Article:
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Cyber-criminals are always on the hunt for new ways to defraud organisations. Executive Email Compromise is an attack vector that uses the email accounts of senior management to deceive Accounts Payable staff into processing illegitimate funds transfers.
In this blog we explore Executive Email Compromise and what you can do to protect your organisation.
Executive Email Compromise, or EEC, sees cyber-criminals impersonate an organisation’s senior management. They do this in order to deceive staff into thinking they have received instructions from superiors, typically their CEO or CFO.
In most cases, EEC is a tactic that’s used to defraud an organisation, by tricking Accounts Payable (AP) staff into sending funds to a bank account controlled by the scammers.
EEC is an effective attack vector because cyber-criminals understand that most staff have a natural desire to please their bosses. Whenever staff receive instructions from senior management, they usually comply with those instructions as quickly as possible.
It is highly unlikely that an AP staff member would ignore an instruction from their CEO or CFO to process a payment – particularly if they are told the payment is urgent. The staff member would naturally be concerned that any delay in processing the payment could result in a range of difficulties for their organisation, in turn causing problems for the executive who issued the payment instruction.
Cyber-criminals routinely take advantage of the human desire to be efficient and helpful. Whilst dealing promptly with matters in the workplace is certainly an admirable attribute, it’s important that this does not come at the expense of payment security.
Typically, a cyber-criminal will gain malicious access to an executive’s email account. They may have hacked into the corporate network or engaged in phishing in order to compromise the executive’s password.
With access to their email account, the cyber-criminal uses it to send fake emails to AP staff with urgent payment instructions. Invariably, the funds are then sent to a bank account controlled by the attacker, who either transfers the money to offshore accounts, or converts it into cryptocurrency.
At this point, it is too late for the defrauded organisation to recover the funds.
EEC is notoriously difficult to prevent because it typically involves the exploitation of a legitimate email account.
By using an executive’s legitimate email account, the fake emails are able to bypass the usual tools that are in place to weed out malicious emails.
Even if AP staff closely scrutinise the email’s “From” and “Reply-to” fields, they are unlikely to identify the email as malicious. Furthermore, whilst AP staff may be trained to call a vendor each time they process an invoice, they are unlikely to have call-back controls in place every time they follow an instruction issued by their CEO or CFO.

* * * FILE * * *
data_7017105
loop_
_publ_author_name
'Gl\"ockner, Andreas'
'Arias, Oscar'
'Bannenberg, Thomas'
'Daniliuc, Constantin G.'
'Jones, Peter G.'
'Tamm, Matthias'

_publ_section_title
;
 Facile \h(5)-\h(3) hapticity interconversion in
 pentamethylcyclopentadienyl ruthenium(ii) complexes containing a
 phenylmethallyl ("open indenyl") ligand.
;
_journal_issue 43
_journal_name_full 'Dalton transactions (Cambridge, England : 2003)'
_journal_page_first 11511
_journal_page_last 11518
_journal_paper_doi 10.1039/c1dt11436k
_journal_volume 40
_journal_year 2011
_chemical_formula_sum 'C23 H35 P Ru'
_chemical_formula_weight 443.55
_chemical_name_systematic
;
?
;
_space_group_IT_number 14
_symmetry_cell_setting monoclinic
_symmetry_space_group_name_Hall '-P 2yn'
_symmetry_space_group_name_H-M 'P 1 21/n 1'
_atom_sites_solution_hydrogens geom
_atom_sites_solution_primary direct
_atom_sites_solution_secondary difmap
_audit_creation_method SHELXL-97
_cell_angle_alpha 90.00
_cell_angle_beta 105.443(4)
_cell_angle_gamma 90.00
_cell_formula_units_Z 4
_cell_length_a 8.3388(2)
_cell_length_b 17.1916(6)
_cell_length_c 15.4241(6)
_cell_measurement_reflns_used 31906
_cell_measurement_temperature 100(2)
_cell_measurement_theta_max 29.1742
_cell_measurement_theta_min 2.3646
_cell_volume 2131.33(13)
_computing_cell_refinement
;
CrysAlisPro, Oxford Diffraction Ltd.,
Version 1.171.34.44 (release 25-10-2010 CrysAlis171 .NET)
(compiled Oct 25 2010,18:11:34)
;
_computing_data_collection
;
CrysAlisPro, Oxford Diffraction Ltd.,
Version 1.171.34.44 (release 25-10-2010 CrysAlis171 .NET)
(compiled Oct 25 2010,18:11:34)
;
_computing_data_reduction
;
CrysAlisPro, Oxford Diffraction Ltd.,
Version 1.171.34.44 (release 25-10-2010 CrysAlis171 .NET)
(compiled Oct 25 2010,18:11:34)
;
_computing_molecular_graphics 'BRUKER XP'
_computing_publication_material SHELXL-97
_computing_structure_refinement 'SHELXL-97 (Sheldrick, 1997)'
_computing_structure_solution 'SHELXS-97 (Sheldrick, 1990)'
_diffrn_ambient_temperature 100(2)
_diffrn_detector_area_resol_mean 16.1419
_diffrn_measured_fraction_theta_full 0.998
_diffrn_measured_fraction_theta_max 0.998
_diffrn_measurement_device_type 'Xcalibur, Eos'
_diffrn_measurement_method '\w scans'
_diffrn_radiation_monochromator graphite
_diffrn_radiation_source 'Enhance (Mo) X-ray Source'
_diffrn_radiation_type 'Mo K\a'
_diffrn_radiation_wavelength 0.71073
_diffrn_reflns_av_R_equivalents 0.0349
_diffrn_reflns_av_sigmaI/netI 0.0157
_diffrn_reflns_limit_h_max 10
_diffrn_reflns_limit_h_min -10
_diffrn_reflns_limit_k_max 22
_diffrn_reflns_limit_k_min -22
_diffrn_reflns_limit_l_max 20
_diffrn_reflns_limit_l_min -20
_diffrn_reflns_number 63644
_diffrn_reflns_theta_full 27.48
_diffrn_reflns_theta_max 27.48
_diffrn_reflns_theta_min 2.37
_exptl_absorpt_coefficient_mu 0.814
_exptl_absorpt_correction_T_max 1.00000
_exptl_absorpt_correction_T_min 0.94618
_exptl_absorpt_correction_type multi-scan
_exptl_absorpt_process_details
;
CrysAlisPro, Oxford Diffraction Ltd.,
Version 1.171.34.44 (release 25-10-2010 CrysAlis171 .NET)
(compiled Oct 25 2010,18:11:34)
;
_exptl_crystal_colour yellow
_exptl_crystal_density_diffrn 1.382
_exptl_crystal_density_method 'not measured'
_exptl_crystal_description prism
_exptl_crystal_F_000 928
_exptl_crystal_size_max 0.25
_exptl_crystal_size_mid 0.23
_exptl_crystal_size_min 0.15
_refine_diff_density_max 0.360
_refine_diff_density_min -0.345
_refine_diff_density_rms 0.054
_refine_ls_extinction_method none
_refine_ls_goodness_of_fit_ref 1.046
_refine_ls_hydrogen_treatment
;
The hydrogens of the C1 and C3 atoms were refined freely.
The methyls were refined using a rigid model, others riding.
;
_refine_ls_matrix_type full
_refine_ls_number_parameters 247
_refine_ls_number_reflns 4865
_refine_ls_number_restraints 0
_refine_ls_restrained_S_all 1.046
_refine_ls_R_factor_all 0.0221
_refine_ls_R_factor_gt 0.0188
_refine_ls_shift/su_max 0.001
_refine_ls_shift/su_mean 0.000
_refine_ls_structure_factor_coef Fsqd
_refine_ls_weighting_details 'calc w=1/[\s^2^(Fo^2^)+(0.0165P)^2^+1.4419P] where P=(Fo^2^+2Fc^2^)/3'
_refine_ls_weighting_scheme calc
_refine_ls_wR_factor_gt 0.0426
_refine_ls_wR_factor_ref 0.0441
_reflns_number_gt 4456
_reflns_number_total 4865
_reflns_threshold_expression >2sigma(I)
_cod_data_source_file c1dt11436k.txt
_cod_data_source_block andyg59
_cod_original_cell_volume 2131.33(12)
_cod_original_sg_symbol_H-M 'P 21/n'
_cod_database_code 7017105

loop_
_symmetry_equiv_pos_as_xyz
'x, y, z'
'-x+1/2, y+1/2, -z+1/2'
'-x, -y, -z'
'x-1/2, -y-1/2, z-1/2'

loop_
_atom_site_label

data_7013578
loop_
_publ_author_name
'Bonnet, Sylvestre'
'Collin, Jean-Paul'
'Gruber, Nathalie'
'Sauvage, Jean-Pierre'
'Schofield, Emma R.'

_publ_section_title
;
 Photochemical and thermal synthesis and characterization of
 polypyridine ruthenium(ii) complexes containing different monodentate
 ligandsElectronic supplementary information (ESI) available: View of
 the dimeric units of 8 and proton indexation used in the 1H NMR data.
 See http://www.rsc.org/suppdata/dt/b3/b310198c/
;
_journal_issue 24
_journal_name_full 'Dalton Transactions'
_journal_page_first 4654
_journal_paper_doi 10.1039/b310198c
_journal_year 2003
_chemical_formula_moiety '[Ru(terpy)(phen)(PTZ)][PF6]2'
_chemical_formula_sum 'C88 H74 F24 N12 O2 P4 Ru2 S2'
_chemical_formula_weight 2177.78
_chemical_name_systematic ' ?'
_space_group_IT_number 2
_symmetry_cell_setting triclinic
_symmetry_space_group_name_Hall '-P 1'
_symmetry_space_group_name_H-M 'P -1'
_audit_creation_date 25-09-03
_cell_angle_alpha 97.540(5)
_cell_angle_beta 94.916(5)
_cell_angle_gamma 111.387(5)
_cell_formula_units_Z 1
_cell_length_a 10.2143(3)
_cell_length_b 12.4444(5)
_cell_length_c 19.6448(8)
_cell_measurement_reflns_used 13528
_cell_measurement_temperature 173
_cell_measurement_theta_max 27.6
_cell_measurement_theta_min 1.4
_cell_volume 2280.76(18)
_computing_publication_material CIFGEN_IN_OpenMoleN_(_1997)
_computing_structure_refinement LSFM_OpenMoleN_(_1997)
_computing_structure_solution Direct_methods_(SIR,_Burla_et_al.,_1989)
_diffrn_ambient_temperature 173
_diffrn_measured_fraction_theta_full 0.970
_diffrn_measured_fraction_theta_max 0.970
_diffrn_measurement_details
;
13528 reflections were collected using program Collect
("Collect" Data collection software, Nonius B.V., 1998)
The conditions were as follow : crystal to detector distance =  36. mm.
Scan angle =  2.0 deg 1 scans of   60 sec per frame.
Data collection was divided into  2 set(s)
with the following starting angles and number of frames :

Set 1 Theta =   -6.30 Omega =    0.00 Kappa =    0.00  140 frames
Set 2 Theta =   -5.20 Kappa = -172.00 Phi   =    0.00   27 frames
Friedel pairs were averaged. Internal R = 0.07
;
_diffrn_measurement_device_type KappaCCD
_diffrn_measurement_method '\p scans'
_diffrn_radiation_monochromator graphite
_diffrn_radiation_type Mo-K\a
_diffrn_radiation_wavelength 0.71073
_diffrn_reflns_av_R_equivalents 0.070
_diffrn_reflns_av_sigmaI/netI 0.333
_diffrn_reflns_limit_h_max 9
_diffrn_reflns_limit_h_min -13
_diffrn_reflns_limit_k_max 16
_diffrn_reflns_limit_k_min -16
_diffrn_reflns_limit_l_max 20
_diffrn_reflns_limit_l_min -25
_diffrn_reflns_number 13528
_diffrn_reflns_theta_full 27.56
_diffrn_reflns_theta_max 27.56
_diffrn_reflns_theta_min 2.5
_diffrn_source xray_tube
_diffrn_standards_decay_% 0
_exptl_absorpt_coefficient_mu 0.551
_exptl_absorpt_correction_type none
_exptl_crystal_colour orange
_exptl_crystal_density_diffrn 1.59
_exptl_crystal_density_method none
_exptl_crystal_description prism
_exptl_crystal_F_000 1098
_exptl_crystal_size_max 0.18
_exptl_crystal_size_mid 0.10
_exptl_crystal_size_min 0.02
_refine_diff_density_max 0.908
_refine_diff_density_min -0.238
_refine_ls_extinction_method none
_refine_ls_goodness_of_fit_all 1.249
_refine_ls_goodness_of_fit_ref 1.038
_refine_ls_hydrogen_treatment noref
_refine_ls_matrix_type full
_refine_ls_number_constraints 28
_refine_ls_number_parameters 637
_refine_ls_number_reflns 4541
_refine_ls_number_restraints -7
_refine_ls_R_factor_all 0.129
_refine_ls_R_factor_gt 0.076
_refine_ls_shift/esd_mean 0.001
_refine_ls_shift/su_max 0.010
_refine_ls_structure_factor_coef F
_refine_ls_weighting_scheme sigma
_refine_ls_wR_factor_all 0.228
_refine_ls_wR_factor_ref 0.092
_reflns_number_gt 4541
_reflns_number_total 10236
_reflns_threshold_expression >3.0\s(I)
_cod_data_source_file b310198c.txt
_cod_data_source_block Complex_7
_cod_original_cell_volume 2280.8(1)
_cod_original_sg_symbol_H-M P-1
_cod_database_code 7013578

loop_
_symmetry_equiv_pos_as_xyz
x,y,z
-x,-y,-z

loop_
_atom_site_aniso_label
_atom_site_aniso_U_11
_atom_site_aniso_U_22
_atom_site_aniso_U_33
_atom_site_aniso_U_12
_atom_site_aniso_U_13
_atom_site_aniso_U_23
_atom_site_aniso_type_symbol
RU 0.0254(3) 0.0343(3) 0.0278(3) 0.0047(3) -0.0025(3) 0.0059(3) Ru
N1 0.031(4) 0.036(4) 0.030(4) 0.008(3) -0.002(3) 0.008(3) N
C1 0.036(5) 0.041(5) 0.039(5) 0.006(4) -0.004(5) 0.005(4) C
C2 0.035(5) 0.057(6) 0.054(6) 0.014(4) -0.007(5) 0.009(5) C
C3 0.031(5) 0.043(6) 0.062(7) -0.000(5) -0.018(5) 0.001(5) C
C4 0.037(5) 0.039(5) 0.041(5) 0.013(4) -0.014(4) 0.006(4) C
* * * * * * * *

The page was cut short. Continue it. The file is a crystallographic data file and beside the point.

In a sign of just how cunning cyber-criminals have become, they often send their fake payment instruction at a time when they know the executive will be uncontactable, such as when they are about to board an international flight. This makes the AP officer even more likely to carry out the payment instruction without verifying its authenticity.
Not all work-related communications occur via email.
Increasingly, staff use a range of channels to communicate and collaborate. Everything from video conferencing tools, such as Zoom, to team-collaboration applications, such as Slack and Discord, have become ubiquitous since hybrid work became commonplace during the pandemic.
All these channels can also be exploited by cyber-criminals who are impersonating your organisation’s senior management.
Once a cyber-criminal gains access to an executive’s computer systems, they can use these tools to send messages to AP staff with instructions to transfer funds to a bank account they control.
Whilst AP staff may be on the lookout for suspicious emails, they should also be trained to act with caution when using any type of communications channels. Staff may be particularly vulnerable when using such tools due to the fact that they often access them on mobile devices, when their guard is down.
Cyber-criminals have even been known to generate Deep Fake messages of executives as a way of deceiving AP staff. A Deep Fake is a fake video or audio message of a person that looks absolutely authentic. It uses Artificial Intelligence to impersonate a trusted individual. Deep Fakes can be almost impossible to identify.
It’s not easy to stop sophisticated cyber-criminals. They are continuously hunting for any new opportunity to deceive AP staff into processing illegitimate payments to bank accounts they control. Whilst invoice manipulation remains the most common tactic, it is by no means the only tactic.
Cyber-criminals are increasingly taking advantage of the desire by most AP staff to be efficient and helpful in the workplace. By impersonating executives and using their legitimate email accounts to issue fake payment instructions, cyber-criminals have identified a new way to carry out online fraud.
Expecting busy AP staff to identify every malicious attempt to deceive them is both unfair, and ultimately doomed to fail. Instead, you need a tool in place that automatically identifies whether outgoing payments are being sent to the intended recipient.
With Eftsure sitting on top of your accounting processes, payments that are not being sent to an intended recipient can be flagged in real-time, allowing your AP team to pause and investigate further.
Contact Eftsure for a demonstration of our platform and start protecting your organisation from Executive Email Compromise today.
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Eftsure provides continuous control monitoring to protect your eft payments. Our multi-factor verification approach protects your organisation from financial loss due to cybercrime, fraud and error.